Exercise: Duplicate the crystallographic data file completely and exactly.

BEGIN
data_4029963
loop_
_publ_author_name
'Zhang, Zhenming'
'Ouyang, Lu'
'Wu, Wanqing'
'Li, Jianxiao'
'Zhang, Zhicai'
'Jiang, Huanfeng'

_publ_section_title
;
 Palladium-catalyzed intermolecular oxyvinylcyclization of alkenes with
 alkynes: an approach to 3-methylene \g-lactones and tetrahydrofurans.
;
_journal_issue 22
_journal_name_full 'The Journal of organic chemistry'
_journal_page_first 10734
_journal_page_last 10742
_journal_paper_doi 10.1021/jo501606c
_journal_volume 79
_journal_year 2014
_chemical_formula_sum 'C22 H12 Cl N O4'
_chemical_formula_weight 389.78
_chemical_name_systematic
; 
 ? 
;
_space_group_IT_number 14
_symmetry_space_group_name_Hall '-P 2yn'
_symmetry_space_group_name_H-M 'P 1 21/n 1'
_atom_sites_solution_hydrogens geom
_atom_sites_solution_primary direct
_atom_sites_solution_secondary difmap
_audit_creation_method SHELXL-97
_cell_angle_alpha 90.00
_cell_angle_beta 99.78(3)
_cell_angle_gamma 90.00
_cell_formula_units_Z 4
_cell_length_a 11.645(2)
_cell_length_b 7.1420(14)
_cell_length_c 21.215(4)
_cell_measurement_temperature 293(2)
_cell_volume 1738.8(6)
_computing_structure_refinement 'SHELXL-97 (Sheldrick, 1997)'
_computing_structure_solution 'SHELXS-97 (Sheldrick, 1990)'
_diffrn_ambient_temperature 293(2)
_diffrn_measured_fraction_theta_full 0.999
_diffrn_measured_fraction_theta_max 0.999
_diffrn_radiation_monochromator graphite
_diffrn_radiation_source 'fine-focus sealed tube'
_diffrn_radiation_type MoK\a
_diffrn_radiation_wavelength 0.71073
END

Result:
data_4029963
loop_
_publ_author_name
'Zhang, Zhenming'
'Ouyang, Lu'
'Wu, Wanqing'
'Li, Jianxiao'
'Zhang, Zhicai'
'Jiang, Huanfeng'

_publ_section_title
;
 Palladium-catalyzed intermolecular oxyvinylcyclization of alkenes with
 alkynes: an approach to 3-methylene \g-lactones and tetrahydrofurans.
;
_journal_issue 22
_journal_name_full 'The Journal of organic chemistry'
_journal_page_first 10734
_journal_page_last 10742
_journal_paper_doi 10.1021/jo501606c
_journal_volume 79
_journal_year 2014
_chemical_formula_sum 'C22 H12 Cl N O4'
_chemical_formula_weight 389.78
_chemical_name_systematic
; 
 ? 
;
_space_group_IT_number 14
_symmetry_space_group_name_Hall '-P 2yn'
_symmetry_space_group_name_H-M 'P 1 21/n 1'
_atom_sites_solution_hydrogens geom
_atom_sites_solution_primary direct
_atom_sites_solution_secondary difmap
_audit_creation_method SHELXL-97
_cell_angle_alpha 90.00
_cell_angle_beta 99.78(3)
_cell_angle_gamma 90.00
_cell_formula_units_Z 4
_cell_length_a 11.645(2)
_cell_length_b 7.1420(14)
_cell_length_c 21.215(4)
_cell_measurement_temperature 293(2)
_cell_volume 1738.8(6)
_computing_structure_refinement 'SHELXL-97 (Sheldrick, 1997)'
_computing_structure_solution 'SHELXS-97 (Sheldrick, 1990)'
_diffrn_ambient_temperature 293(2)
_diffrn_measured_fraction_theta_full 0.999
_diffrn_measured_fraction_theta_max 0.999
_diffrn_radiation_monochromator graphite
_diffrn_radiation_source 'fine-focus sealed tube'
_diffrn_radiation_type MoK\a
_diffrn_radiation_wavelength 0.71073